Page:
The Good People of the Three Gorges

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Still Life (2006)–literally: Good People of the Three Gorges in the original Mandarin title–was the first big break for one of China’s most popular directors today, Jia Zhangke. In his IC lecture, Dr. Steve Riep (Department of Asian and Near Eastern Languages) explained that film historians use the term “generations” to define periods in Chinese film history. Jia, like the others of the sixth generation, often make underground or independent films and use digital photography and location shooting to facilitate their low budgets. They are also interested in real life subjects as Jia is in both his documentaries and his narrative features. His films are grounded in actual problems faced in the wake of China’s rapid modernization, and his social critiques focus on the alienation and disorientation stemming from environmental, demographic, and social change.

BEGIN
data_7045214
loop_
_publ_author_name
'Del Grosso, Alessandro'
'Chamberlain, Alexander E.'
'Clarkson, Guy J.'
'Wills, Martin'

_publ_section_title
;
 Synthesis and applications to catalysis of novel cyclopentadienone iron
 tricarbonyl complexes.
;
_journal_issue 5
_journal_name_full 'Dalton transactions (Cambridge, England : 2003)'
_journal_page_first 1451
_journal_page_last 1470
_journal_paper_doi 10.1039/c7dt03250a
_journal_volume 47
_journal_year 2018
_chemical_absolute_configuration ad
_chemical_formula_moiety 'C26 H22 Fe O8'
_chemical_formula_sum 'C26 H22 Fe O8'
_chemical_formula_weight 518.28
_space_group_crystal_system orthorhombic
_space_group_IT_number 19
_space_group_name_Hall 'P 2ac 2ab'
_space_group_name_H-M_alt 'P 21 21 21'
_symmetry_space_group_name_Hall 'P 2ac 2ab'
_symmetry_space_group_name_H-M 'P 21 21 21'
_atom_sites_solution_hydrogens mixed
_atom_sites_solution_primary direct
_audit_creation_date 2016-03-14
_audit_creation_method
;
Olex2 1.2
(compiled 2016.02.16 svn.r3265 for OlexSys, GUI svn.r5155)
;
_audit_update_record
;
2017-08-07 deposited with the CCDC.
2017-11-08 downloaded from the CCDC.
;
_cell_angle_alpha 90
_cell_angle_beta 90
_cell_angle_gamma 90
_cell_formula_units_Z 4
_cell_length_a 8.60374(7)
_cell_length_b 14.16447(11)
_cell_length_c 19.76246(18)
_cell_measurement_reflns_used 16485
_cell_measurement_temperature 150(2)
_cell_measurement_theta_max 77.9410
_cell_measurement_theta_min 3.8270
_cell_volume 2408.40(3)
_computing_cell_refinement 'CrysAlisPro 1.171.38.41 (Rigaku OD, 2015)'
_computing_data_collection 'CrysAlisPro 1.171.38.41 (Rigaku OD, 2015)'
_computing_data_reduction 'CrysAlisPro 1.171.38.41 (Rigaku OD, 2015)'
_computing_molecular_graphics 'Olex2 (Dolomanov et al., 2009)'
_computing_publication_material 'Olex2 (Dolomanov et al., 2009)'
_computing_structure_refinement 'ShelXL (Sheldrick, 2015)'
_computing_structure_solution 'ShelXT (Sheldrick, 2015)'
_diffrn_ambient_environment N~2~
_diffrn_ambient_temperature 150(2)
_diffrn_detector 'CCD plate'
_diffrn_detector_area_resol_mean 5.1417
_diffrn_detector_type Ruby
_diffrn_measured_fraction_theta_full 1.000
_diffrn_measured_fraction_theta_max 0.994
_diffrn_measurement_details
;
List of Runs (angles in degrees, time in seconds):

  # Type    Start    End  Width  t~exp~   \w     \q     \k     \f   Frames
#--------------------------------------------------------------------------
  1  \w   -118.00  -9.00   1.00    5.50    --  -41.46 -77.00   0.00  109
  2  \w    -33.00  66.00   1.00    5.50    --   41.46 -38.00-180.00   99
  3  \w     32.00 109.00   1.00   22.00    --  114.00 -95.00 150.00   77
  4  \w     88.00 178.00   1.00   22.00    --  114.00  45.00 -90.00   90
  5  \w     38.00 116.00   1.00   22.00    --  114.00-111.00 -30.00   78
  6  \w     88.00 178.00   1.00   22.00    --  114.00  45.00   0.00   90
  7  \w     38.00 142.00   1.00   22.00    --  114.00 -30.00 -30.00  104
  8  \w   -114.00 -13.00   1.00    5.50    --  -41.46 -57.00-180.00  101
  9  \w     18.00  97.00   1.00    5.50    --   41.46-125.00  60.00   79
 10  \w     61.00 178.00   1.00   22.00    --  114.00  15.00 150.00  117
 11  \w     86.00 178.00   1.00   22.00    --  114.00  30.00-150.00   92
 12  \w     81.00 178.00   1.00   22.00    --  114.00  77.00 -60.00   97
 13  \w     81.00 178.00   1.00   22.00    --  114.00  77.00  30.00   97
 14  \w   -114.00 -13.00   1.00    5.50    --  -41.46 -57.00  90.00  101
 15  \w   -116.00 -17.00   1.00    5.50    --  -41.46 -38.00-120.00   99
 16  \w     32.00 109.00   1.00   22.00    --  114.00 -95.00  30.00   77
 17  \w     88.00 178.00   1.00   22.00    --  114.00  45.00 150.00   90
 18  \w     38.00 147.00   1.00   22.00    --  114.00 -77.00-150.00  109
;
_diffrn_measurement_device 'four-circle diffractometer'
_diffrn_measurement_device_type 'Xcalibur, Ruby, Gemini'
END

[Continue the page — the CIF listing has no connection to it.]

Still Life is set against the backdrop of the construction of the Three Gorges Dam, the world’s largest power station, on the Yangtze river in Fengjie. The dam was a project first proposed by Sun Yat-sen in 1919, picked up by the nationals, then by the Japanese occupiers, then the Americans supporting the nationalist government, then finally after Mao’s death the project was approved in 1992. Despite this seventy year period of surveying and mathematical projections, the dam’s construction caused about 1.3 million people to be relocated as the reservoir behind the dam filled. Still Life is shot on location in Fengjie as the water level rises. Riep drew attention to how often what is most significant in the frame is happening behind or around the characters rather than with the characters themselves. The rising levels of water and rubble in the film’s backgrounds command our attention and almost treat this destruction as a character in its own right.